If it does, Z sends a HSMP-U Label Map <X, Y, Lu'> to downstream
   node.  If it does not, it allocates a label Lu' and creates a new



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   label swap for Lu' with Label Lu over interface Iu.  Interface Iu is
   determined via the procedures in Section 4.3.1.  Node Z determines
   the downstream HSMP LSR as per Section 4.3.1, and sends a HSMP-U
   Label Map <X, Y, Lu'> to node D.

   Since a packet from any downstream node is forwarded only to the
   upstream node, the same label (representing the upstream path) can be
   distributed to all downstream nodes.  This differs from the
   procedures for MPMP LSPs [RFC6388], where a distinct label must be
   distributed to each downstream node.  The forwarding state upstream
   <X, Y> on node Z will be like this {<Lu'>, <Iu Lu>}.  Iu means the
   upstream interface over which Z receives HSMP-U Label Map <X, Y, Lu>
   from LSR U. Packets from any downstream interface over which Z send
   HSMP-U Label Map <X, Y, Lu'> with label Lu' will be forwarded to Iu
   with label Lu' swap to Lu.

4.3.1.3.  HSMP LSP root node operation

   Suppose root node Z receives a HSMP-D Label Map <X, Y, L> from node
   D, the procedure is much same as processing MP2MP-D Label Mapping
   message defined in [RFC6388] section 4.3.1.6, and the processing
   protocol entity is HSMP-D label mapping message.  The different
   procedure is specified below.

   Node Z checks if it has forwarding state for upstream <X, Y>.  If
   not, Z creates a forwarding state for incoming label Lu' that
   indicates that Z is the LSP egress.  E.g., the forwarding state might
   specify that the label stack is popped and the packet passed to some
   specific application.  Node Z determines the downstream HSMP LSR as
   per section 4.3.1, and sends a HSMP-U Label Map <X, Y, Lu'> to node
   D.

   Since Z is the root of the tree, Z will not send a HSMP-D Label Map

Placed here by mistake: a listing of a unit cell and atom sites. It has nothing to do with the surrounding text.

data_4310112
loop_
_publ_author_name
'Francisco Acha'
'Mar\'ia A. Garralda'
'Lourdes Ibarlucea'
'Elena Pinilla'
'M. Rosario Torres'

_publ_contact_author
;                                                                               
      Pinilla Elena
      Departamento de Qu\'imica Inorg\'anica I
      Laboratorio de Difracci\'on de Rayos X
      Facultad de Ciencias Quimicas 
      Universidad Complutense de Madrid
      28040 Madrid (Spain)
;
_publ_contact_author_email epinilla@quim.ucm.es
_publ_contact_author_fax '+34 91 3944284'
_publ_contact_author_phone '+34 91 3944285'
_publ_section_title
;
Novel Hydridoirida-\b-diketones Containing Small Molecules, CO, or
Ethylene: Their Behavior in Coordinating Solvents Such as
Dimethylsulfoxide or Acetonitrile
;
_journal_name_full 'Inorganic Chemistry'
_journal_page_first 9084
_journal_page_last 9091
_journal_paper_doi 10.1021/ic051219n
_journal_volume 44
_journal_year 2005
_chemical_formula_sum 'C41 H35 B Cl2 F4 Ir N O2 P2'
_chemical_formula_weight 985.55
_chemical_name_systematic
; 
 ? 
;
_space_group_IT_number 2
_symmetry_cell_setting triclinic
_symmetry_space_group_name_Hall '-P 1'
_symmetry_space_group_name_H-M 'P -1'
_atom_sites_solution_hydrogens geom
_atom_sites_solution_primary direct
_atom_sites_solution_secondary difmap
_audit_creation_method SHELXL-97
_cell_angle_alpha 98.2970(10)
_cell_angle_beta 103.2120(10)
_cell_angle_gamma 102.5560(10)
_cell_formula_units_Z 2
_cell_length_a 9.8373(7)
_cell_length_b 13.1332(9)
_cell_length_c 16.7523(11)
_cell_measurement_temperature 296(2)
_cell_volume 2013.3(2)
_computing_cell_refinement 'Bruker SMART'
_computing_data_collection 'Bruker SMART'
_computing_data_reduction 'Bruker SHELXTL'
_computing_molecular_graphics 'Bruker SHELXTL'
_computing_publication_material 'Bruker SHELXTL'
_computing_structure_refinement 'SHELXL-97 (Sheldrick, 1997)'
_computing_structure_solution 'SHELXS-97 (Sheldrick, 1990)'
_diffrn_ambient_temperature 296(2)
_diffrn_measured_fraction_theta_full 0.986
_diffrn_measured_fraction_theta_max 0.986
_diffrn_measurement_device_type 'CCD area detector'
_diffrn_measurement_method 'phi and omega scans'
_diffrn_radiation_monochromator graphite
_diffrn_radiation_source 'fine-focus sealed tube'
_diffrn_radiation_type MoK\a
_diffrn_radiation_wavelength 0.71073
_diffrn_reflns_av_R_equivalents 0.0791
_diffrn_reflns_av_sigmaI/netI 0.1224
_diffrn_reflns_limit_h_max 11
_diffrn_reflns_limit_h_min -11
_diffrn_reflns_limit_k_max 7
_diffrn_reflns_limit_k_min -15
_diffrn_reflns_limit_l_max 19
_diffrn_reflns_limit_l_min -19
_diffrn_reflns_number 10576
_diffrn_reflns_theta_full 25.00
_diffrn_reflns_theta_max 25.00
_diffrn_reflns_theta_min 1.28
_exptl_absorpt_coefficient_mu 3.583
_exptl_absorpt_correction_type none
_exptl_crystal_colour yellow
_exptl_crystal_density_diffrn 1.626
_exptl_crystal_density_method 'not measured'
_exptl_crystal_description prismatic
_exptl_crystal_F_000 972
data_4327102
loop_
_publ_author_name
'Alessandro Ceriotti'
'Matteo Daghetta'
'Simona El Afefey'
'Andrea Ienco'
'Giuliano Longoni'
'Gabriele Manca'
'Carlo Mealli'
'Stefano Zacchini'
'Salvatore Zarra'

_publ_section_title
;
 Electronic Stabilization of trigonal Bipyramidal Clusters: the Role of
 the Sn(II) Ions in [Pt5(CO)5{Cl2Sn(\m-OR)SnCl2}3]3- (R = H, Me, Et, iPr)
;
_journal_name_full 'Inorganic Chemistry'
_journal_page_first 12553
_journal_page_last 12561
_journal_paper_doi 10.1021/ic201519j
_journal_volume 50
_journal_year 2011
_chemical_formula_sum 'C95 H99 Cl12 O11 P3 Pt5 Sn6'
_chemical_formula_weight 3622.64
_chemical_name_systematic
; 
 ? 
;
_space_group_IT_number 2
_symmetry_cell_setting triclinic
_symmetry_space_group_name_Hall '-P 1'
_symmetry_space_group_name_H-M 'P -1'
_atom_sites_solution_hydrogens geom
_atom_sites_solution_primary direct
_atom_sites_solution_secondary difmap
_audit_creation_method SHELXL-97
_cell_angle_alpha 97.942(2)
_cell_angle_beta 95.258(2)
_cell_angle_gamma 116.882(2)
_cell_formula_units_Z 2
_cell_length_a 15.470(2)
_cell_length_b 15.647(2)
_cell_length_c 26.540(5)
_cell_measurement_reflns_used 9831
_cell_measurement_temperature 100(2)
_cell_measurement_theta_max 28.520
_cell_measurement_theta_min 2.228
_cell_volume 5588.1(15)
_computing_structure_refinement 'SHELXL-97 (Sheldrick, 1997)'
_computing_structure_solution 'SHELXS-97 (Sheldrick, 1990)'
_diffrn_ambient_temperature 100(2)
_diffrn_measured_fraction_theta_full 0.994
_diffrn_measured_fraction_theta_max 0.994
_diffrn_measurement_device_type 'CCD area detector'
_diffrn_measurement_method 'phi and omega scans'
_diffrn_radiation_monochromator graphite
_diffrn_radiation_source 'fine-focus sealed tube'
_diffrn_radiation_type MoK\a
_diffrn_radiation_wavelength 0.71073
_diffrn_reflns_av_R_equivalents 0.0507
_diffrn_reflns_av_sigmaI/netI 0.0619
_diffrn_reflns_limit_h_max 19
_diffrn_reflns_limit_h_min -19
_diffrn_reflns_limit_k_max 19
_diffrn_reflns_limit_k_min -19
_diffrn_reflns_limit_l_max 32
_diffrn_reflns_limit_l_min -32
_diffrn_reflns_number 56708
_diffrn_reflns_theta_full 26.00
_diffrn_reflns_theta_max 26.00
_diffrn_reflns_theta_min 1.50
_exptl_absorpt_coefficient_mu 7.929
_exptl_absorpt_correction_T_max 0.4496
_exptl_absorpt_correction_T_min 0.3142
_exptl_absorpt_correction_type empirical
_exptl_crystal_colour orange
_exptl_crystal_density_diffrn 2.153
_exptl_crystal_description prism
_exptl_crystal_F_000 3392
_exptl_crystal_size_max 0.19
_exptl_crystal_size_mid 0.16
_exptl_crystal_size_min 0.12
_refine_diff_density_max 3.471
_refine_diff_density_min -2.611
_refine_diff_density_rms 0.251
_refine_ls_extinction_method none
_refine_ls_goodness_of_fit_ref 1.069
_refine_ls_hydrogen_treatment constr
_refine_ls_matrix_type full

and will not receive a HSMP-U Label Map.

4.3.2.  HSMP LSP Label Withdraw

   The HSMP Label Withdraw procedure is much same as MP2MP leaf
   operation defined in [RFC6388] section 4.3.2, and the processing
   protocol entities are HSMP FECs.  The only difference is process of
   HSMP-U label release message, which is specified below.

   When a transit node Z receives a HSMP-U label release message from
   downstream node D, Z should check if there are any incoming interface
   in forwarding state upstream <X, Y>.  If all downstream nodes are
   released and there is no incoming interface, Z should delete the
   forwarding state upstream <X, Y> and send HSMP-U label release
   message to its upstream node.



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4.3.3.  HSMP LSP upstream LSR change

   The procedure for changing the upstream LSR is the same as defined in
   [RFC6388] section 4.3.3, except it is applied to HSMP FECs.


5.  HSMP LSP on a LAN

   The procedure to process P2MP LSP on a LAN has been described in
   [RFC6388].  When the LSR forwards a packet downstream on one of those
   LSPs, the packet's top label must be the "upstream LSR label", and
   the packet's second label is "LSP label".

   When establishing the downstream path of a HSMP LSP, as defined in
   [RFC6389], a label request for a LSP label is send to the upstream
   LSR.  The upstream LSR should send label mapping that contains the
   LSP label for the downstream HSMP FEC and the upstream LSR context
   label.  At the same time, it must also send label mapping for
   upstream HSMP FEC to downstream node.  Packets sent by the upstream
   router can be forwarded downstream using this forwarding state based
   on a two label lookup.  Packets traveling upstream need to be
   forwarded in the direction of the root by using the label allocated
   by upstream LSR.


6.  Redundancy considerations

   In some scenario, it is necessary to provide two root nodes for
   redundancy purpose.  One way to implement this is to use two
   independent HSMP LSPs acting as active/standby.  At one time, only
   one HSMP LSP will be active, and the other will be standby.  After
   detecting the failure of active HSMP LSP, the root and leaf nodes
   will switch the traffic to the new active HSMP LSP which is switched
   from former standby LSP.  The detail of redundancy mechanism will be
   for future study.


7.  Co-routed path exceptions

   There are some exceptional cases that mLDP based HSMP LSP could not
   achieve co-routed path.  One possible case is using static routing
   between LDP neighbors; another possible case is IGP cost asymmetric
   generated by physical link cost asymmetric, or TE-Tunnels used
   between LDP neighbors.  The LSR/LER in HSMP LSP could detect if the
   path is co-routed or not, if not co-routed, an indication could be
   generated to the management system.





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8.  Failure Detection of HSMP LSP

   The idea of LSP ping for HSMP LSPs could be expressed as an intention
   to test the packets that enter at the root along a particular
   downstream path of HSMP LSP, and end their MPLS path on the leaf.
   The leaf node then sends the LSP ping response along the co-routed
   upstream path of HSMP LSP, and end on the root that are the
   (intended) root node.

   New sub-TLVs are required to be assigned by IANA in Target FEC Stack
   TLV to define the corresponding HSMP-upstream FEC type and HSMP-
   downstream FEC type.  In order to ensure the leaf node to send the